This weekend Cameron Diaz returns to the big screen playing the sort of part audiences love to see her in, similar to the bold, playful, sexy characters she dazzled audiences with in Charlie’s Angels, There’s Something About Mary, and The Sweetest Thing. (If only she could have played that sort of role in The Box, maybe her character wouldn’t have pushed the button and set in motion that awkwardly executed storyline.)
To be fair, Diaz does do well in more serious fare like My Sister’s Keeper and In Her Shoes, but she’s comfortably in her element when starring in a comedy.
Heartfelt “teachers change lives” flicks are always good candidates for awards ceremonies or selections for a rainy day; Robin Williams in Dead Poets Society, Richard Dreyfuss in Mr. Holland’s Opus, and Meryl Streep in Music of the Heart. But watching Diaz join a talented comedic ensemble to play a foul-mouthed teacher who berates and bullies her students and the other teaching staff? That’s good for at least five hearty laughs if you count what’s in the preview alone.
Though they are often the inspiration for television or movie projects, good teachers are almost never the stars of the evening news. It’s probably because people are less entertained hearing about the teacher who comes in early and stays late to help her struggling students and more thrilled to hear titillating anecdotes about the ones who stay late to sip cocktails with students and assist with their sexual awakenings.
For all that those good teachers give us, what do we give them besides the last-minute, slapped-together essay, occasional holiday fruitcake or belated “thanks” on the last day of school?
When did the tradition of giving teachers even a simple apple start to fade? Though it’s so frequently a symbol associated with teachers—one sits on the desk in the Bad Teacher movie poster, affixed with a sassy note in front of a leggy Diaz—one rarely sees a real, edible apple sitting on a teacher’s desk anymore.
Even the defenders of all things apple-related, the U.S. Apple Association, isn’t totally sure where the idea of “an apple for the teacher” came from, They suggest it came from the old concept that kids who weren’t doing well in school would try to distract their teachers with the gift of an apple. “An apple for the teacher will always do the trick when you don’t know your lesson in arithmetic.”
Yeah…no wonder that doesn’t work today. Keys to a new car, double time off for summer vacation or the promise of classroom capacities that are actually enforced might be a more effective modern day bribe for teachers.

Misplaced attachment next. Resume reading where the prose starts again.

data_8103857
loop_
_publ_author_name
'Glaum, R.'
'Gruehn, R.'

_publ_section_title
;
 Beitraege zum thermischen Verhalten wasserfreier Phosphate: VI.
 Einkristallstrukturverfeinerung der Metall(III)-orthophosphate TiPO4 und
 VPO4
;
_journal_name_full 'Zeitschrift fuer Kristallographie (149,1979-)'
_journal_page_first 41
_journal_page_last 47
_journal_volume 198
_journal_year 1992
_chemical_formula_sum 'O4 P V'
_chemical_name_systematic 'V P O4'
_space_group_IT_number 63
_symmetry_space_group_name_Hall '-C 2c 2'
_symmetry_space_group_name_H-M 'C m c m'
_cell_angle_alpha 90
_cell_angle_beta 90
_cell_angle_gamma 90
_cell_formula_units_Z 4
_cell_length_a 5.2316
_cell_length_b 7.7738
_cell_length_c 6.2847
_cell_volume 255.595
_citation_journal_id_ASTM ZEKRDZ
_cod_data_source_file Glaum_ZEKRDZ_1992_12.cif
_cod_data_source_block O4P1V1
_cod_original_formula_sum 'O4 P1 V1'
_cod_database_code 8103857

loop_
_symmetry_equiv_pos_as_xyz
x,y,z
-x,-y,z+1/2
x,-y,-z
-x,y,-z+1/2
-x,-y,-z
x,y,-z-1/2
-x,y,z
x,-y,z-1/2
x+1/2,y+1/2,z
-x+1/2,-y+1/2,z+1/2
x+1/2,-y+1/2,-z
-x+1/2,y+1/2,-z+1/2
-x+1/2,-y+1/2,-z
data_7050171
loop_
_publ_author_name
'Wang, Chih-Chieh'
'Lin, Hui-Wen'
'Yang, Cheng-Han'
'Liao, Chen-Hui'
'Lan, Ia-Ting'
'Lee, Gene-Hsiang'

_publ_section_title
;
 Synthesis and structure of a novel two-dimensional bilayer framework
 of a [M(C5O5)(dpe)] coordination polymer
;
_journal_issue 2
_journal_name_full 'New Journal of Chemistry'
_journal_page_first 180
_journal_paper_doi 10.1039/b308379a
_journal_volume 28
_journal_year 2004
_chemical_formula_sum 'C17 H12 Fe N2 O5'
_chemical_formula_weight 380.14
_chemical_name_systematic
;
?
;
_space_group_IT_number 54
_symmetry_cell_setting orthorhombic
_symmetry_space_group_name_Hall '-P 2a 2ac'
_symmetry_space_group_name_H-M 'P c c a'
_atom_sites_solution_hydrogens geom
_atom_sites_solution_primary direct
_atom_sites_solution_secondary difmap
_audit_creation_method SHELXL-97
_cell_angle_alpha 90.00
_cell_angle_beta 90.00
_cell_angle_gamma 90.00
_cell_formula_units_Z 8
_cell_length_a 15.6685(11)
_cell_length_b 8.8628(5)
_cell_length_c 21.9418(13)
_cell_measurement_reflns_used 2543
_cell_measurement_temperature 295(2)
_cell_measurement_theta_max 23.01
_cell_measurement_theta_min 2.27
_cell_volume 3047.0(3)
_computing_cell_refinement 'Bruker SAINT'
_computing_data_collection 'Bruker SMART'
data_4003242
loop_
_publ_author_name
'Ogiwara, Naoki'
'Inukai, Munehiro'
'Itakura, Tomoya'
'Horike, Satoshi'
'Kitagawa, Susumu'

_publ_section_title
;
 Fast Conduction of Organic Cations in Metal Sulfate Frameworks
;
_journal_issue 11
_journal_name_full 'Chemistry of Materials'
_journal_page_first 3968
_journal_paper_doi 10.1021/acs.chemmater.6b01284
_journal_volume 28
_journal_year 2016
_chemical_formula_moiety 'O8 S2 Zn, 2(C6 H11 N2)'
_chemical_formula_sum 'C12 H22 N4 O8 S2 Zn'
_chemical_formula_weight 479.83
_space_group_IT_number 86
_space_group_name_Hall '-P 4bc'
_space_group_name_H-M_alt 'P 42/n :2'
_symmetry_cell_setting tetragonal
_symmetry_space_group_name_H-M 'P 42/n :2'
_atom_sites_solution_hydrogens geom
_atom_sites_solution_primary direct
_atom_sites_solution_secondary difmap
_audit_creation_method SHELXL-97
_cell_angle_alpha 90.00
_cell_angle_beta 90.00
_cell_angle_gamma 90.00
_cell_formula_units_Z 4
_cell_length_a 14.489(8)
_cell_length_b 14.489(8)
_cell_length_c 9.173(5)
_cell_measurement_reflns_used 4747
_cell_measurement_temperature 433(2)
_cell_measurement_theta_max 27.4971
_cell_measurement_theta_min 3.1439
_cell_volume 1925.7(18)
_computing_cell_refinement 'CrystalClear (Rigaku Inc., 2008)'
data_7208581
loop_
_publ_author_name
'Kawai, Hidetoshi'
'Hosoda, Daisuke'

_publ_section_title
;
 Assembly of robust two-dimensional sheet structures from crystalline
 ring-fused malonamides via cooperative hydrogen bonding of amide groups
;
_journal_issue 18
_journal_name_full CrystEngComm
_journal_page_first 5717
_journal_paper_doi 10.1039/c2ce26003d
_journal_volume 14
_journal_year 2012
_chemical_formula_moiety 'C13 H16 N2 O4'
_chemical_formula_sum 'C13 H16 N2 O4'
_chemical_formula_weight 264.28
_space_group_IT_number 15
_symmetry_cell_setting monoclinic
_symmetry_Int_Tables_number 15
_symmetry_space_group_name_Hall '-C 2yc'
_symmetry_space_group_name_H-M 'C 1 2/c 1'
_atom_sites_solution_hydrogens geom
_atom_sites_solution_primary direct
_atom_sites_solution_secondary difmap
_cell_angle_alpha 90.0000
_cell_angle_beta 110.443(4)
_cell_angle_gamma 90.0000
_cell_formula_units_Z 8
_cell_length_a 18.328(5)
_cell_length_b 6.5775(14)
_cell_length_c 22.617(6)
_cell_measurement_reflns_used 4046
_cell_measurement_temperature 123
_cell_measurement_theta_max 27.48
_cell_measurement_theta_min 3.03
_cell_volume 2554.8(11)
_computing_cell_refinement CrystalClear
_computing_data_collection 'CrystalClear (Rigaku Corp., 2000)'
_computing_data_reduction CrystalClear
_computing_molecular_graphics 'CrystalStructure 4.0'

The apple is unusual in the world of fruit because of its dual identity. On the one hand it’s associated with all things good, clean, and healthy.
Apples have some vitamin C but are rich in antioxidants. Research indicates that apples might help prevent colon, prostate and lung cancers, aid with heart disease, weight loss, and reducing bad cholesterol.
Apples baked into a crust serve as an emblem of America – “as American as apple pie” and on their own can be a reference to favoritism when used in “the apple of my eye.”
On the other hand it trades in on its wholesome reputation to serve as a conduit for evil, danger, and guilty indulgence. For a pretty simple looking fruit, it seems capable of collaborating with a whole lot of trouble.
For a pretty simple looking fruit, apples seem capable of collaborating with a whole lot of trouble.
From Eve’s first sinful bite in the Garden of Eden to the dangerous poisonous bits digested by Snow White, it’s enough to make one think twice before accepting foreign fruit from reptiles or seemingly harmless old ladies.
And what food manufacturer hasn’t tried to sneak fat, carbs and calories into our systems, using apple flavorings and byproducts in everything from Green Apple Jolly Ranchers to Kellogg’s Apple Jacks and those hot little baked apple pies at McDonald’s, just so we don’t feel totally terrible indulging our sweet tooth, because, after all, there’s apple in it.
Perhaps we aren’t much better, because for this week’s cinema-inspired cocktail, we asked Michael Martensen, part owner and head barman of The Cedars Social in Dallas, to provide an appropriately apple-influenced cocktail for this weekend’s debut of Bad Teacher. Hey, at least it’s not a recipe for the tired appletini.
Upon receiving the assignment and determining the direction of the cocktail, Martensen recalled the common apple adage that is derived from the old English saying, “Ate an apfel avore gwain to bed, make the doctor beg his bread” Martensen says, “As my teacher always said, “an apple a day keeps the doctor away;” I just prefer my apple in the boozy form.”
The Good Student
Created by Michael Martensen of The Cedars Social
1 ½ oz. Calvados Morin VS
¾ oz. Batavia Arrack rum
1 oz. grapefruit juice
½ oz. honey syrup*
1 turn of fresh cracked black pepper
1 red apple slice
Take all ingredients except for back pepper and combine in a shaker. Add ice and shake vigorously. Strain over ice into an Old fashioned glass and garnish with a red apple slice and one turn of fresh cracked black pepper. Serve the drink with a smile.
*To create the honey syrup, add 4 oz. of water to 4 oz. of honey and mix until both ingredients have become one consistent syrup.